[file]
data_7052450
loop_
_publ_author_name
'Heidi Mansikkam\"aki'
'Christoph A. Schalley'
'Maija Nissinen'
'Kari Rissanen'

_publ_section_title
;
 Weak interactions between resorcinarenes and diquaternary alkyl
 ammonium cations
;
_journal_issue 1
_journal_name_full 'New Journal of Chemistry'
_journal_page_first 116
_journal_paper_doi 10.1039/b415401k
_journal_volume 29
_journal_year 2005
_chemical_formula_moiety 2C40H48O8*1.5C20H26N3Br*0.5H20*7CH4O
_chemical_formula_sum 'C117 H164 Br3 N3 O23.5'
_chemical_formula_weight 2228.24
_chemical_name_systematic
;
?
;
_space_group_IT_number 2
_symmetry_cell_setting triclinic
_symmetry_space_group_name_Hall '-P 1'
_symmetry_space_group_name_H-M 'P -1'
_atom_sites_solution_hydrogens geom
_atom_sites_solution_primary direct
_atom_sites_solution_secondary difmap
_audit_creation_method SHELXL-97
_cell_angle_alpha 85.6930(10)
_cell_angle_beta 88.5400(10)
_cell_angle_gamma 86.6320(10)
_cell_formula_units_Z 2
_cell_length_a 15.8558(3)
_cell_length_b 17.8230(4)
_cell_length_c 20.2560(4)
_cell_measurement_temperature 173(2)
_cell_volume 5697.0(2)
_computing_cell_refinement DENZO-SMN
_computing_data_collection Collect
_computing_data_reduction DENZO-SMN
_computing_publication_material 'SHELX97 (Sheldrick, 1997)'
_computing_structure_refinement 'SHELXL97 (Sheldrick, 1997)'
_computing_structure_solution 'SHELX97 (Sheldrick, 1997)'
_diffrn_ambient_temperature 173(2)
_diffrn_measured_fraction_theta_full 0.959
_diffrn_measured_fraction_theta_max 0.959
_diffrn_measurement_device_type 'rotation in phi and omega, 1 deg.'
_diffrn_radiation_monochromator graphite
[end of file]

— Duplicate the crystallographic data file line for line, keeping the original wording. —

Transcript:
data_7052450
loop_
_publ_author_name
'Heidi Mansikkam\"aki'
'Christoph A. Schalley'
'Maija Nissinen'
'Kari Rissanen'

_publ_section_title
;
 Weak interactions between resorcinarenes and diquaternary alkyl
 ammonium cations
;
_journal_issue 1
_journal_name_full 'New Journal of Chemistry'
_journal_page_first 116
_journal_paper_doi 10.1039/b415401k
_journal_volume 29
_journal_year 2005
_chemical_formula_moiety 2C40H48O8*1.5C20H26N3Br*0.5H20*7CH4O
_chemical_formula_sum 'C117 H164 Br3 N3 O23.5'
_chemical_formula_weight 2228.24
_chemical_name_systematic
;
?
;
_space_group_IT_number 2
_symmetry_cell_setting triclinic
_symmetry_space_group_name_Hall '-P 1'
_symmetry_space_group_name_H-M 'P -1'
_atom_sites_solution_hydrogens geom
_atom_sites_solution_primary direct
_atom_sites_solution_secondary difmap
_audit_creation_method SHELXL-97
_cell_angle_alpha 85.6930(10)
_cell_angle_beta 88.5400(10)
_cell_angle_gamma 86.6320(10)
_cell_formula_units_Z 2
_cell_length_a 15.8558(3)
_cell_length_b 17.8230(4)
_cell_length_c 20.2560(4)
_cell_measurement_temperature 173(2)
_cell_volume 5697.0(2)
_computing_cell_refinement DENZO-SMN
_computing_data_collection Collect
_computing_data_reduction DENZO-SMN
_computing_publication_material 'SHELX97 (Sheldrick, 1997)'
_computing_structure_refinement 'SHELXL97 (Sheldrick, 1997)'
_computing_structure_solution 'SHELX97 (Sheldrick, 1997)'
_diffrn_ambient_temperature 173(2)
_diffrn_measured_fraction_theta_full 0.959
_diffrn_measured_fraction_theta_max 0.959
_diffrn_measurement_device_type 'rotation in phi and omega, 1 deg.'
_diffrn_radiation_monochromator graphite